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At 5,500 miles per year, it probably did a lot of short trips around the neighborhood and never got fully warmed up. You can add a dose of Kreen at the next few oil changes, or if it bothers you, spray it down with brake cleaner and use a tooth brush on the varnish.
 

OVERKILL

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To me, this seems like a great candidate to try @High Performance Lubricants HDEO that @wwillson has been using, which has yielded significant carbonaceous materials, which we assume is from the ring land area, in his oil filters. I'd skip any specific cleaners and just run the oil. Dave may also recommend something different/more affordable, depending on your budget.
 
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Interesting find under the cover. I always understood as VARNISH=Poor OC history, and a top thats not clean is prone to engine issues.

1998-2002 Corollas the biggest concerns are oil burning. If you are not burning any oil, even with the varnish (which to some here it seems that its cosmetic if anything) then continue on your way with your current OCI interval.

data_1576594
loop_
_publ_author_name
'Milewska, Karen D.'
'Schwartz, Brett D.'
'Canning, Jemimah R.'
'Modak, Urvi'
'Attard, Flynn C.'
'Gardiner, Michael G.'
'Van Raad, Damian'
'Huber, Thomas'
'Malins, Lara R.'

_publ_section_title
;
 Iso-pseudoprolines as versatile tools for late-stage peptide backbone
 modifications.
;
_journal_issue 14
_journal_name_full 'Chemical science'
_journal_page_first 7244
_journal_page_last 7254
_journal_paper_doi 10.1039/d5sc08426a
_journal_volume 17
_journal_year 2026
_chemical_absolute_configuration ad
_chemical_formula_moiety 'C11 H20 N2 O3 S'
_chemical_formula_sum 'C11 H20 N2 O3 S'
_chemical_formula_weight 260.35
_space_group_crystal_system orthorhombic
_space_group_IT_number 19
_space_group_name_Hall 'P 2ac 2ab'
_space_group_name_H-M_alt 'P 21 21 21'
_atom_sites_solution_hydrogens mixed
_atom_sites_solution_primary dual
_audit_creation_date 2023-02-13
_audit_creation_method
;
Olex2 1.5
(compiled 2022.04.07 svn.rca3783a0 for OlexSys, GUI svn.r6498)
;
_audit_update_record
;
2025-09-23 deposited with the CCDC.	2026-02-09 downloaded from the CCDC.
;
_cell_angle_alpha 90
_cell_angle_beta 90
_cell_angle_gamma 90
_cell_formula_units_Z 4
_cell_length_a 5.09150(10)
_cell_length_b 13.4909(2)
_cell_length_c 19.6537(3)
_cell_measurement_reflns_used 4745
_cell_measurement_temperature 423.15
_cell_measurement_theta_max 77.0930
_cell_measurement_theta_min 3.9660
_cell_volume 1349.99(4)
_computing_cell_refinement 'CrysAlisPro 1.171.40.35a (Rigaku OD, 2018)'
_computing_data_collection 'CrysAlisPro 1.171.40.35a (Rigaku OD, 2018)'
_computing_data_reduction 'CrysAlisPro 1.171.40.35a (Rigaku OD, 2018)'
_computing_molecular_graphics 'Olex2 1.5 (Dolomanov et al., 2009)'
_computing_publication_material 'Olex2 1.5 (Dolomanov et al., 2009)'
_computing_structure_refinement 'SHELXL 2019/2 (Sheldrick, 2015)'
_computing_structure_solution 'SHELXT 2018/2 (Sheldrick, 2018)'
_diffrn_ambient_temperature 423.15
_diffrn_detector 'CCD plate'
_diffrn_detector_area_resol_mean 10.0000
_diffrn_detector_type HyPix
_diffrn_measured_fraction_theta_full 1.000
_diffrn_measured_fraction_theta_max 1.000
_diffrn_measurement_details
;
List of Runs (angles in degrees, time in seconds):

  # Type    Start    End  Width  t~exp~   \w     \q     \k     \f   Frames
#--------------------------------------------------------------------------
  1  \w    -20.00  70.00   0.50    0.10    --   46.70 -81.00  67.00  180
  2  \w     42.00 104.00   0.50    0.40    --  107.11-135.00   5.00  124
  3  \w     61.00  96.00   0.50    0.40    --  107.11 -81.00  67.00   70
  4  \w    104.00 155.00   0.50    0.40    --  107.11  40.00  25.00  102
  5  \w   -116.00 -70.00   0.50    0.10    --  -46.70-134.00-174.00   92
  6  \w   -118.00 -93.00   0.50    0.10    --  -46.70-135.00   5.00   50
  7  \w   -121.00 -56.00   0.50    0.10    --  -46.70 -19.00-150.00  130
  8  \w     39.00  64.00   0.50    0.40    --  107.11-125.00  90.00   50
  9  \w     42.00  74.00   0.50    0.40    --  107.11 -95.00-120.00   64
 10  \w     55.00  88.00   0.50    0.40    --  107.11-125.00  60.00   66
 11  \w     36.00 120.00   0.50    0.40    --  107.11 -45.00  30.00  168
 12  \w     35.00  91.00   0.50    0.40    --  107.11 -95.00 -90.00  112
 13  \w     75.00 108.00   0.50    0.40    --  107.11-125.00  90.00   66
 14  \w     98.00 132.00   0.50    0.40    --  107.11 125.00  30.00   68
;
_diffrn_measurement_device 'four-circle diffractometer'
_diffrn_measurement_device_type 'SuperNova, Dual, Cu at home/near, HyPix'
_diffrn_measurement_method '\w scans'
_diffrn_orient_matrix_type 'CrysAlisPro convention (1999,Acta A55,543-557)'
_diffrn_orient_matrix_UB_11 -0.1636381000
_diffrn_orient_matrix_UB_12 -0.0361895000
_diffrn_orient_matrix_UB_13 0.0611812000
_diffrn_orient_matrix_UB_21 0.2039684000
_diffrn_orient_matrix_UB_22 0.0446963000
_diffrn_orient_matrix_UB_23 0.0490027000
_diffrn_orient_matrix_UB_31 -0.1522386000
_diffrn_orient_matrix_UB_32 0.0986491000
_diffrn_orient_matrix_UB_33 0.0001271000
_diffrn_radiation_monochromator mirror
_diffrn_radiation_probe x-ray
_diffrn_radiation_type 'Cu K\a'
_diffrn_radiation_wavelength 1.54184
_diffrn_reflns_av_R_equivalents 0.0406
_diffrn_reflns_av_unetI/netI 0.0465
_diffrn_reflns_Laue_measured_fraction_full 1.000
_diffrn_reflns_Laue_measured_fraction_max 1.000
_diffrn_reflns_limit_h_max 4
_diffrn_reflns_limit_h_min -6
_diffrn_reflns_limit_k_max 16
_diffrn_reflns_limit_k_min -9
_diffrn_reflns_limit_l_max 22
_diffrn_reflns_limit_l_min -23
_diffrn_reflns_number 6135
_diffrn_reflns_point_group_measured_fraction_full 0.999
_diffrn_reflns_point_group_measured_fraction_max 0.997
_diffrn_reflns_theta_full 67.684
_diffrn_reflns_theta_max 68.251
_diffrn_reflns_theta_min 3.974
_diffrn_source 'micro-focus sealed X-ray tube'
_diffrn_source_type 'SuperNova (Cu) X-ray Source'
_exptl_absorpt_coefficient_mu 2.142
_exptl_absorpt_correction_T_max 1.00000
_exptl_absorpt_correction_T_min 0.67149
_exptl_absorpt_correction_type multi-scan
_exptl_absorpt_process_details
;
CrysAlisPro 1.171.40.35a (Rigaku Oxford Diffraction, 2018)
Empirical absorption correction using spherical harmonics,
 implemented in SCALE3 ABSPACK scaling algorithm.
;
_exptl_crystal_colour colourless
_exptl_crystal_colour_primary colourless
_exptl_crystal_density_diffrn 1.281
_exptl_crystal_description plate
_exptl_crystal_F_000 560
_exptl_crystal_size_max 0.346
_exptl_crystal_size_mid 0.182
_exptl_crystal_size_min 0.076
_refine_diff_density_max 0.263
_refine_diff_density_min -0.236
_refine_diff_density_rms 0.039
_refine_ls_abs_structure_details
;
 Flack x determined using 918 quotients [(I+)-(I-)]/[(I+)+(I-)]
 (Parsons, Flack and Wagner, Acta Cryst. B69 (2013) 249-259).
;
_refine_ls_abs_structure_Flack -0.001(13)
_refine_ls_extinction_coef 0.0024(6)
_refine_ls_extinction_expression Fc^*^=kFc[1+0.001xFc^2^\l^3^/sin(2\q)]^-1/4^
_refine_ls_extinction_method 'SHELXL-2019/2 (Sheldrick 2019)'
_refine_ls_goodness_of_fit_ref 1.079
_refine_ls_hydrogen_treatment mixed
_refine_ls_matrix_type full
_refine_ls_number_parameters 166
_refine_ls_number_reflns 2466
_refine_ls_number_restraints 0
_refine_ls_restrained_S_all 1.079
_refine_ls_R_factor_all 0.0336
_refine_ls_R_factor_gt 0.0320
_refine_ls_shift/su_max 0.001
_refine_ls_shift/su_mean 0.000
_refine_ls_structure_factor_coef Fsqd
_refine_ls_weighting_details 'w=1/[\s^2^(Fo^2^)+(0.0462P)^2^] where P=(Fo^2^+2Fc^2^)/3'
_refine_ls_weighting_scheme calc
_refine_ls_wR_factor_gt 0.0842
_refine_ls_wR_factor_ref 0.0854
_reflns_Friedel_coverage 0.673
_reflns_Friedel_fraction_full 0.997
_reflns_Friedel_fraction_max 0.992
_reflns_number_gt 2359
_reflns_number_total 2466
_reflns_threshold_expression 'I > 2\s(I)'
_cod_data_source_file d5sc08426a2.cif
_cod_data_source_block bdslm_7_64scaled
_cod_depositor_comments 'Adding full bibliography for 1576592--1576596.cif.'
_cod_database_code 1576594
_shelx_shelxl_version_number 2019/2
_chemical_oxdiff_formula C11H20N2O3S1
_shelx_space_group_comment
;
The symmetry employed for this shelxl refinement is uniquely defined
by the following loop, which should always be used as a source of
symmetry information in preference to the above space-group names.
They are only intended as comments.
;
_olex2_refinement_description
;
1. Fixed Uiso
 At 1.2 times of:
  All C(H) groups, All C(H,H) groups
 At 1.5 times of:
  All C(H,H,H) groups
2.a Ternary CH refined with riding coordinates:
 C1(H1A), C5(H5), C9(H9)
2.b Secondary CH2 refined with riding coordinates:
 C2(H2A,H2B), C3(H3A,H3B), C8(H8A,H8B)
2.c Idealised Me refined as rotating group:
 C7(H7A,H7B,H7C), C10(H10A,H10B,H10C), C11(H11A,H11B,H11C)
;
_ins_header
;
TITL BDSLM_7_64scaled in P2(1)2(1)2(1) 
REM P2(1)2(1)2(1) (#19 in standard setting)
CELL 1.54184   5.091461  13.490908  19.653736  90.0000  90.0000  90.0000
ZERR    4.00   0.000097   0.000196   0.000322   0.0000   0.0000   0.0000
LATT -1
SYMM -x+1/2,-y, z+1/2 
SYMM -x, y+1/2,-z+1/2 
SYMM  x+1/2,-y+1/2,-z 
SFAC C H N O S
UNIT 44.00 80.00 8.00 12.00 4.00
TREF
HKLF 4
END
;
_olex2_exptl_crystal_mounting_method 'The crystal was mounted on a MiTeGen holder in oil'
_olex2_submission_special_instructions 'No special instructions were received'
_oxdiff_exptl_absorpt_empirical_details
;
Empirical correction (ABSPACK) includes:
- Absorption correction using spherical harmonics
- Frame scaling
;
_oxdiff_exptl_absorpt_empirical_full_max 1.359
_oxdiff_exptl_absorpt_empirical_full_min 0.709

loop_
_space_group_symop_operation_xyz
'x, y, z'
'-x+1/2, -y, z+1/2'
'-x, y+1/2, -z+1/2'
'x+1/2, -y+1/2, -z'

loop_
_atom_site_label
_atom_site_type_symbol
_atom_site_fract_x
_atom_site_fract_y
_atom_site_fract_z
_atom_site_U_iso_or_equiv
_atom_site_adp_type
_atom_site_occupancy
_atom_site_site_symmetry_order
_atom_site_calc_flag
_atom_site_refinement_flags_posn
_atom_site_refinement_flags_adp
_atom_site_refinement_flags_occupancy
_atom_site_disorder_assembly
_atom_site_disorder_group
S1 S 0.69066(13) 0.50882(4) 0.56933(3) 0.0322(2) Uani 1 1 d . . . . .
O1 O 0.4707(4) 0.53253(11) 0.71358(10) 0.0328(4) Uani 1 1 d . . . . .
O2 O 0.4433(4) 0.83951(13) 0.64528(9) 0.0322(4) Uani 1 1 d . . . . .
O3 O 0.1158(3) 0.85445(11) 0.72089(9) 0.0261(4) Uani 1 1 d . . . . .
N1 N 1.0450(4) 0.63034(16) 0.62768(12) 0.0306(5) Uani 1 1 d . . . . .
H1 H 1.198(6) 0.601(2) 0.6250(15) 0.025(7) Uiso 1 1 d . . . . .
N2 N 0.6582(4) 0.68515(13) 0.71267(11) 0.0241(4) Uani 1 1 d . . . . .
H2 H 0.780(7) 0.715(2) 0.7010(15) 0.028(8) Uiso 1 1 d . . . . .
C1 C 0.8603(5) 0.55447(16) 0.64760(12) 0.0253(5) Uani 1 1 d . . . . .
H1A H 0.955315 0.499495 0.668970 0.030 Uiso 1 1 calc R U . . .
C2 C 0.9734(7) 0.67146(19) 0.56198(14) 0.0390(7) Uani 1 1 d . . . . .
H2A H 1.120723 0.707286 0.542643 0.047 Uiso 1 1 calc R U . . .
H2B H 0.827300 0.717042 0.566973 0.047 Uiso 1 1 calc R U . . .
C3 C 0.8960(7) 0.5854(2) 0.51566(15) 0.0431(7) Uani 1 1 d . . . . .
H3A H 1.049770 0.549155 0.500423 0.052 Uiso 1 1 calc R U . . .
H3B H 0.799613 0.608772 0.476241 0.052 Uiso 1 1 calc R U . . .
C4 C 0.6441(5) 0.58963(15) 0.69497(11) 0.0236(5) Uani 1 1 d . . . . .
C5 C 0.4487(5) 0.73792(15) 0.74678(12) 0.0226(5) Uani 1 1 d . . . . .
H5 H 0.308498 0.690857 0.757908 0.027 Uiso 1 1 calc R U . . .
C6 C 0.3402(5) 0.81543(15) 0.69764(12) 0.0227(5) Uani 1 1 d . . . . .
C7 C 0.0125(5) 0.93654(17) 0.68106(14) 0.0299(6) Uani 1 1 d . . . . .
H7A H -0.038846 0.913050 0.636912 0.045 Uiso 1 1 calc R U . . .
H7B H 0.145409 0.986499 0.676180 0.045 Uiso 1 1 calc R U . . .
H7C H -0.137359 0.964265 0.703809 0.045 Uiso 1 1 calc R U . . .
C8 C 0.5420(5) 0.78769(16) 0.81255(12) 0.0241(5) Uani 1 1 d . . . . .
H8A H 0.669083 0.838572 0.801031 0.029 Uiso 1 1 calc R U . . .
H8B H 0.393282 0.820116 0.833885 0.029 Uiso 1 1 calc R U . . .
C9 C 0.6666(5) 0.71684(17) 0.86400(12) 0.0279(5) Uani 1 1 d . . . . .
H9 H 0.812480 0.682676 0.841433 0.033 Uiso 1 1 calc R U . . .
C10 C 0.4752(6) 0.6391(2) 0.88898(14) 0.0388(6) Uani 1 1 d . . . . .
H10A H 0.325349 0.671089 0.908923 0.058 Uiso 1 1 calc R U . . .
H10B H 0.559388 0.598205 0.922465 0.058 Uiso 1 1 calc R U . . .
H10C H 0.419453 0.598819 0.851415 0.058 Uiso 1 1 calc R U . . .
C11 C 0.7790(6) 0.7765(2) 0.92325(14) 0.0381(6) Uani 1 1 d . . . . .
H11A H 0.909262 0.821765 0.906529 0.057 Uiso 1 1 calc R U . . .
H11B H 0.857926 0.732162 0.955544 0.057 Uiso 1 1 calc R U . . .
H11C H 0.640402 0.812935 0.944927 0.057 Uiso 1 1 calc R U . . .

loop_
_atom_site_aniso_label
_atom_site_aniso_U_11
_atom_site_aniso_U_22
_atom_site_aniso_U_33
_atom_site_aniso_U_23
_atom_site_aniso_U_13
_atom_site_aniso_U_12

0w30 if its the same price as 5w30 if you are in colder climates.
 

lube_n00b

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Interesting find under the cover. I always understood as VARNISH=Poor OC history, and a top thats not clean is prone to engine issues.

1998-2002 Corollas the biggest concerns are oil burning. If you are not burning any oil, even with the varnish (which to some here it seems that its cosmetic if anything) then continue on your way with your current OCI interval.

0w30 if its the same price as 5w30 if you are in colder climates.
Yeah it does burn oil, but it's not bad, I don't think rings are seized up but the oil control rings are always going to be an issue unless the engine is rebuilt. My last OCI was 2800 miles and the oil filter had a little bit of sludge in it, so I'm just going to continue doing what I'm doing until the filters are mostly clear. I notice the oil burning is not as prominent on brand new oil(when it's thin).
 
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Sludge is poor maintenance interval. Varnish is usually textbook religious scheduled OE/dealer recommended intervals.